Lee Keegan interview: Mayo’s man apart on how Gaelic football was not for him

County’s sports person of the year had little interest in the game when he was younger

 

You are born into this stuff. It’s a bloodlines thing. It’s you and your father and his father and everyone’s father and back and back for generations.

Except it’s not. Not really. Not always. Lee Keegan’s dad is from Cheltenham. Grew up playing cricket and rugby and bowls. “I don’t know how I even ended up kicking a ball,” says Lee. “Dad couldn’t pull off a solo to save his life.”

Okay, so it’s a thing of place, then. Every time you play, you’re the living embodiment of the county, of its people. You are them and it, they and it are you. Symbiosis.

Except not really. Not always. Keegan was born in Mayo, true enough. But he lived in Cavan until he was 10. His mother, a Shercock woman, was a waitress in the bar managed by his father near Wembley stadium in the 1980s. She got him to Ireland, first to Westport where his brother lived, but then to Cavan for most of the 1990s. They only put down roots in Mayo in 2001. Listen close enough – and get Lee to slow down long enough – and you can still pick up a trace of the accent.

Right. Fine. It’s all about a love of the game then. And talent. And dedication. And boyhood dreams of All-Irelands and Croker and all that jazz.

Well, okay, yeah . . . up to a point. Truth be told, the teenaged Lee Keegan wasn’t crying into his pillow when at the loss of those All-Ireland finals in the mid-2000s. He certainly didn’t make solemn vows to one day bring succour to his people or even, on a wild day, imagine himself as someone who’d give over his life to that cause. The whole scene just wasn’t really his thing.

No interest

“I didn’t really play Gaelic too much growing up. To be honest, I had no interest at all in it. I played rugby more so for six or seven years. I got in with the Connacht academy and I was doing okay with it but playing a bit of Gaelic at school as well. The time came around the age of 19 when I had to pick one or the other.

“A couple of coaches, James Conway and Martin Connolly, said they thought Gaelic might be the path to go down and I’d say, to be honest, it was just the fact that I had a few schoolfriends that played Gaelic that I had good memories of that made me come down on that side. I was in with the Mayo under-21s and Pat Holmes said it was time to choose one or the other and I went with Gaelic. But I couldn’t tell you that I had any good reason for it. I just said I’d give it a try and see how I got on.”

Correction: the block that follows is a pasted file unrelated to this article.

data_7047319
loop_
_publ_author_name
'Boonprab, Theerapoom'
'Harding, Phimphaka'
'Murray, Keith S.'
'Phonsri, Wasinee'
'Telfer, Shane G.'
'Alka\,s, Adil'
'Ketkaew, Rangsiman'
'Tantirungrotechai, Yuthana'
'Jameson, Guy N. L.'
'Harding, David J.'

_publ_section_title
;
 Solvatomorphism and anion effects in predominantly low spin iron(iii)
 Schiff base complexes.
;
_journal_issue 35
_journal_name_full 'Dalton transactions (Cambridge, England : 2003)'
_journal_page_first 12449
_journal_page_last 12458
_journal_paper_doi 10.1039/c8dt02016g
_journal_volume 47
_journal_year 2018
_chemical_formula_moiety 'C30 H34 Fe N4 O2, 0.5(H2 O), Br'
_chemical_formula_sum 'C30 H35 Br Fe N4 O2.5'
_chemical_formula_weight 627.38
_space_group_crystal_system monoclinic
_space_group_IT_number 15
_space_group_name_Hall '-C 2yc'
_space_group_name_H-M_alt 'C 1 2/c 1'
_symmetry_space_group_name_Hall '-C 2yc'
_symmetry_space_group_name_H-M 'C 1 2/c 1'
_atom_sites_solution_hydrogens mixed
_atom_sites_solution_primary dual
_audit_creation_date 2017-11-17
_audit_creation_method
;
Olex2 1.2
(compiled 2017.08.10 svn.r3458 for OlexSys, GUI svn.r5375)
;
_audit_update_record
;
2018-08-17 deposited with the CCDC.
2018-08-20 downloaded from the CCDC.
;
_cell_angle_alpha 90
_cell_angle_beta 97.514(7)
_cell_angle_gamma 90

So there you have it, that’s how Connacht and Ireland missed out on the talent of a generation?

“Ha! Nah, I just wasn’t big enough really, in the end-up. I was looking at the Irish under-20s the other night and I’m like a child compared to them. I would have been grand playing it away for fun but there was no chance really of me coming through the Connacht academy and making it as a professional. I wouldn’t have had the physique for it. But from it, I had the fitness that stood to me playing Gaelic.

“I played club football but I didn’t have a huge interest. I enjoyed schools football a bit more because it was more fun. I just never really found the game that interesting, whereas I found rugby fascinating. I was a fullback in rugby and I loved it – catching a ball, taking on a man, last line of defence, all that. I loved the amount of thinking you have to do on the pitch – tackle, pass, kick, ruck, everything at the same time. I really liked the intricacies of it.”

Despite it all, Keegan’s path led him to the fringes of the Mayo panel for the 2010 league. Because he’d never been a crack minor nor was even pulling up many trees as an under-21, he found himself a long way behind his peers. He wasn’t all that sure that he fancied making up the ground either.

“Because I came kind of late to it, I never got the whole S&C, nutrition, lifestyle thing beaten into me as a teenager. It wasn’t until I joined up with the senior panel really in 2011 that I got into any of that. And it took me a long time to get into the groove of it, you know, training two nights a week, weights the other nights, whatever it was. I didn’t see the point of it in a way. I was young and I thought that it was just about going out and kicking a ball.

“Some guys would have had a headstart on me in terms of all that sort of stuff but I suppose they probably wanted this their whole life whereas it wasn’t something that I was desperate for growing up. I just felt that I was pretty fit naturally and I play a bit so if I looked after myself, I’d be fine.

“John O’Mahony had me in for the league in 2010 and I didn’t really give it the commitment to be kept on for the championship. But that did sort of open my eyes a bit to what you needed to do. I could see the effort that other lads were putting in week-in, week-out. But to be honest, my reaction to it was to think, ‘Why? What’s the reason for all this?’ It was only the following year when Horan came in that I realised what it took.”

Horan. The use of the surname is a reflex in most of the Mayo players who played under him. Keegan and he crossed paths at the right time for both of them. James Horan was in clean slate mode, Lee Keegan was looking to have a serious go and trying to impress. In an A v B game early in 2011, he got into a pucking match with Aidan O’Shea. “Not very wise,” he says. “I tried it at training yesterday and it’s still not very wise.”

Steel in the tackle